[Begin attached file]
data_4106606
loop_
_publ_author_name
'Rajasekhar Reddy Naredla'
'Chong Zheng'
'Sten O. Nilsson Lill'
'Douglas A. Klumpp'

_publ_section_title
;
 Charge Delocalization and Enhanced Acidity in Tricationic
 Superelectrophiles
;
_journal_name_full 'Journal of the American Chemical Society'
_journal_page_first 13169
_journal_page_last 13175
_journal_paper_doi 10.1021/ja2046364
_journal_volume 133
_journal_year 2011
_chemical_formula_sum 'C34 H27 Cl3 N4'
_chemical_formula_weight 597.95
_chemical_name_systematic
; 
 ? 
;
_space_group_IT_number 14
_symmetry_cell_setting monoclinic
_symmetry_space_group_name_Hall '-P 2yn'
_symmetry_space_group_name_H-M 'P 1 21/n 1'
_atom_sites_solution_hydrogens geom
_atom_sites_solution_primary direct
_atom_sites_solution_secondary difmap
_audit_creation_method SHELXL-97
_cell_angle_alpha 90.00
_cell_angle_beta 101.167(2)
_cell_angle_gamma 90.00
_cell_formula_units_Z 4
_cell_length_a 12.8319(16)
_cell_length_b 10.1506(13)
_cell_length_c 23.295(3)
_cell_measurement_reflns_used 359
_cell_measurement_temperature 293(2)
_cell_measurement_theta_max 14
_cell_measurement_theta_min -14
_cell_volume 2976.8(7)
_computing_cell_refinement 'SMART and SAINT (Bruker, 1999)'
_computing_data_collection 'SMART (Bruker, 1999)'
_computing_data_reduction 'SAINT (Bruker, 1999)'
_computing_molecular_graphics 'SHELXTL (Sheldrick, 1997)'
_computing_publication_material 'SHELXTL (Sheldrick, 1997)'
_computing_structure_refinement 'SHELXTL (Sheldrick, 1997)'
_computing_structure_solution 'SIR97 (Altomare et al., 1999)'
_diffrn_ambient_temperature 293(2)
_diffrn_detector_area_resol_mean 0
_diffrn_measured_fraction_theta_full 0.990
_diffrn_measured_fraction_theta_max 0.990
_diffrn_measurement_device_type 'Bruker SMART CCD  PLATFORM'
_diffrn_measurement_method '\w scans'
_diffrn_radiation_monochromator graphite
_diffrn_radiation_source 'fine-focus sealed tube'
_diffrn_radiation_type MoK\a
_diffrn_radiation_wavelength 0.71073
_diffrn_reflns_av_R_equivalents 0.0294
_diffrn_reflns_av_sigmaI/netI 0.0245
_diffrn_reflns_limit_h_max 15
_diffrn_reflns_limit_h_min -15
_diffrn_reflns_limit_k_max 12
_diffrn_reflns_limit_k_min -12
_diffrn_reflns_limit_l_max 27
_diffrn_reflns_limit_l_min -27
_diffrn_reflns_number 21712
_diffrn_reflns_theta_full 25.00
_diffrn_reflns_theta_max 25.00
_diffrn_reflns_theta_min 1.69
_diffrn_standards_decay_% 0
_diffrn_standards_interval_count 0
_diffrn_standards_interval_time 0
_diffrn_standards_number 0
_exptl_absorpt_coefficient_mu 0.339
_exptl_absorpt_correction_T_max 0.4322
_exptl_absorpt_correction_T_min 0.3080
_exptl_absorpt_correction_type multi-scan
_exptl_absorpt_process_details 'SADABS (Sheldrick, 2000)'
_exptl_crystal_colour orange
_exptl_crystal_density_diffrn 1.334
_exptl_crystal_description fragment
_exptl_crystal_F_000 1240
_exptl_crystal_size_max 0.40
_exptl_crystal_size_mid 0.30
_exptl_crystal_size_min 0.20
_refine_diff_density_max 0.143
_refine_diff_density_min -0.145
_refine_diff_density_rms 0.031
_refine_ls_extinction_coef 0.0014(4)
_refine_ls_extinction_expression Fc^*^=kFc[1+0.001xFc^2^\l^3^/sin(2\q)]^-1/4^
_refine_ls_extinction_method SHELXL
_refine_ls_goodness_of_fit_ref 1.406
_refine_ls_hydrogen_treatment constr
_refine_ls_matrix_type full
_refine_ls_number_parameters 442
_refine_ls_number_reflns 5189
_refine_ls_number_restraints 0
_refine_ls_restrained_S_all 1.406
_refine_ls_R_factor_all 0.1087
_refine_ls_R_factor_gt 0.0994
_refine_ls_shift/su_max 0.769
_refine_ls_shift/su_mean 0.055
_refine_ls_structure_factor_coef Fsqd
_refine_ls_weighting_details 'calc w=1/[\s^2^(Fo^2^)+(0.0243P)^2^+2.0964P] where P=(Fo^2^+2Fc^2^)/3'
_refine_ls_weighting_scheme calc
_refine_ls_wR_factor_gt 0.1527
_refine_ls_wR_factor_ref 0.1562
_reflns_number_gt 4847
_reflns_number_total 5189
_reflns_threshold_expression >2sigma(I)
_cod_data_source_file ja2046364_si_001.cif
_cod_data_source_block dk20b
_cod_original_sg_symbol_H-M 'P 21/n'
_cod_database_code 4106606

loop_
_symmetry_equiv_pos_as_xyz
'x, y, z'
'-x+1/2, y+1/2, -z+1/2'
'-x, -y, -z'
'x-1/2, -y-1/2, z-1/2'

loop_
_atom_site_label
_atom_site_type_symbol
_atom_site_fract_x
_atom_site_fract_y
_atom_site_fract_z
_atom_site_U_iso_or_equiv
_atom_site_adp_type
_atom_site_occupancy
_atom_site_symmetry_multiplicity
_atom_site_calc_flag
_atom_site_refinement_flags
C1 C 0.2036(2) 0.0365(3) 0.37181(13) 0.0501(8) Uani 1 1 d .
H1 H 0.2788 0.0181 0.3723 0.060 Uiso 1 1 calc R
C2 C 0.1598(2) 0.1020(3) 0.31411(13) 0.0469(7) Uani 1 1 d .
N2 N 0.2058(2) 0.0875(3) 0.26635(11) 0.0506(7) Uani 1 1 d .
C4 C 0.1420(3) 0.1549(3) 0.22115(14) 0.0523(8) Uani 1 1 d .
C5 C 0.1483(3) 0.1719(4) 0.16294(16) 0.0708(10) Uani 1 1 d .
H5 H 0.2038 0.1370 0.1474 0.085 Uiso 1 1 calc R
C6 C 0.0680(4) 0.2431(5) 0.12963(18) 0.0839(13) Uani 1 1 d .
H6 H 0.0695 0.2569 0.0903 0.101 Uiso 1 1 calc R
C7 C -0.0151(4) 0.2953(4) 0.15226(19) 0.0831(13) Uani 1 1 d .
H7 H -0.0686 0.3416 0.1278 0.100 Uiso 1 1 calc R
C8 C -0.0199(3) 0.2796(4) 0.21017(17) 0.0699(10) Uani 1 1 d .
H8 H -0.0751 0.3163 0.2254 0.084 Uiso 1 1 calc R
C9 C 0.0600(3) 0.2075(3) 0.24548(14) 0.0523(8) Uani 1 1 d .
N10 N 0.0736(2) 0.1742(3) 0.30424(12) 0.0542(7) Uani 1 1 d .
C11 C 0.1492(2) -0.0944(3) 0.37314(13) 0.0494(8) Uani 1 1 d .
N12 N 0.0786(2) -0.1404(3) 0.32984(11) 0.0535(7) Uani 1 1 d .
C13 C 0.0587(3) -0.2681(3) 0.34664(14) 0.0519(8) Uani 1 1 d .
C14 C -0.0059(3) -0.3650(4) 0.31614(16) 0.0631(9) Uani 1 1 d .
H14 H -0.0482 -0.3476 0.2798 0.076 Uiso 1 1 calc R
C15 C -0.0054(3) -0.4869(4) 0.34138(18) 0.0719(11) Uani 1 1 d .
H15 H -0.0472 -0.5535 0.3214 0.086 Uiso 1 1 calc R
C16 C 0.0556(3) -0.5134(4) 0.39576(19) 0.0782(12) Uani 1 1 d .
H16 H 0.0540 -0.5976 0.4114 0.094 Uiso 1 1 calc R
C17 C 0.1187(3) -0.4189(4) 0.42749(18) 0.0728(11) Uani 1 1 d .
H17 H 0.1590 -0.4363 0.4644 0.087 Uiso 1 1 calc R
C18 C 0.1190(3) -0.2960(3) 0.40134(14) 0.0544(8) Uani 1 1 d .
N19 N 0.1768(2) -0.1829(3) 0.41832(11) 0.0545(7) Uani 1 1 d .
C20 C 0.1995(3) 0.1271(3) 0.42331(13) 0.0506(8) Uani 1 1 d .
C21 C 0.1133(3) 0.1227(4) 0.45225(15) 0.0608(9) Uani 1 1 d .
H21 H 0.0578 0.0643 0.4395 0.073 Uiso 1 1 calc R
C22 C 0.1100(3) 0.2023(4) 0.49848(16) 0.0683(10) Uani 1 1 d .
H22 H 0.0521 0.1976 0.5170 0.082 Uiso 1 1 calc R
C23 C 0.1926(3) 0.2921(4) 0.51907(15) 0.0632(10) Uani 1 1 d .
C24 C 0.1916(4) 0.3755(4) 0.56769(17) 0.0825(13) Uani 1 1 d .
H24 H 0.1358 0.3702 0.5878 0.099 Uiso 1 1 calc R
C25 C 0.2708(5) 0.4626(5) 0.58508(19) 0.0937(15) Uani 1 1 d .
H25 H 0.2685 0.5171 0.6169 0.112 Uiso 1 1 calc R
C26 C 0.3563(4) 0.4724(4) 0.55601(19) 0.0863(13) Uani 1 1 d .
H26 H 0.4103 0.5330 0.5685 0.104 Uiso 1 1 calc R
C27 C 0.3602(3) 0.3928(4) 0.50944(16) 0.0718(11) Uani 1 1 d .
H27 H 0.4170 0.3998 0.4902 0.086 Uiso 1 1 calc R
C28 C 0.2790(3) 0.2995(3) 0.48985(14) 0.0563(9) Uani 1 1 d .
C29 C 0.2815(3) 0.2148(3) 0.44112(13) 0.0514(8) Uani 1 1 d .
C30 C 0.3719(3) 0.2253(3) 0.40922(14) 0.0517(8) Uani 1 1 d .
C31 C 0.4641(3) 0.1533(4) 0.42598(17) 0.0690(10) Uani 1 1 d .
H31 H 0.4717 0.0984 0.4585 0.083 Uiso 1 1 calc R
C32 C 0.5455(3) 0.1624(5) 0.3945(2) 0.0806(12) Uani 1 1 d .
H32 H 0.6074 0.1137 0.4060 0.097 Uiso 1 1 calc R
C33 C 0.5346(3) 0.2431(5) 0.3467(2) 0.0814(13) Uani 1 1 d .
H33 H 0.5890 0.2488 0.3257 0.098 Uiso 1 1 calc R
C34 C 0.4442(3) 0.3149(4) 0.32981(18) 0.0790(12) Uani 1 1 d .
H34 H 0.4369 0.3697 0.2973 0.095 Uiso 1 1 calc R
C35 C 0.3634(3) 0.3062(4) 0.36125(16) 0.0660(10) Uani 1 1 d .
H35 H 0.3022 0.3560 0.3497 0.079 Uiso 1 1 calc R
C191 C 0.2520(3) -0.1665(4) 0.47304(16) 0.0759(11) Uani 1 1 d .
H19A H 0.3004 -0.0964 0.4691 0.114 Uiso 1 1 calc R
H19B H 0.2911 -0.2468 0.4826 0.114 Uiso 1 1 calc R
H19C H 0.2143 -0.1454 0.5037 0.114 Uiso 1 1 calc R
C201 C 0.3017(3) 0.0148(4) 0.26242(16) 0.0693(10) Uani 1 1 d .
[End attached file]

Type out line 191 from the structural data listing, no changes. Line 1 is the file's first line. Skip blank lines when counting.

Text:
H35 H 0.3022 0.3560 0.3497 0.079 Uiso 1 1 calc R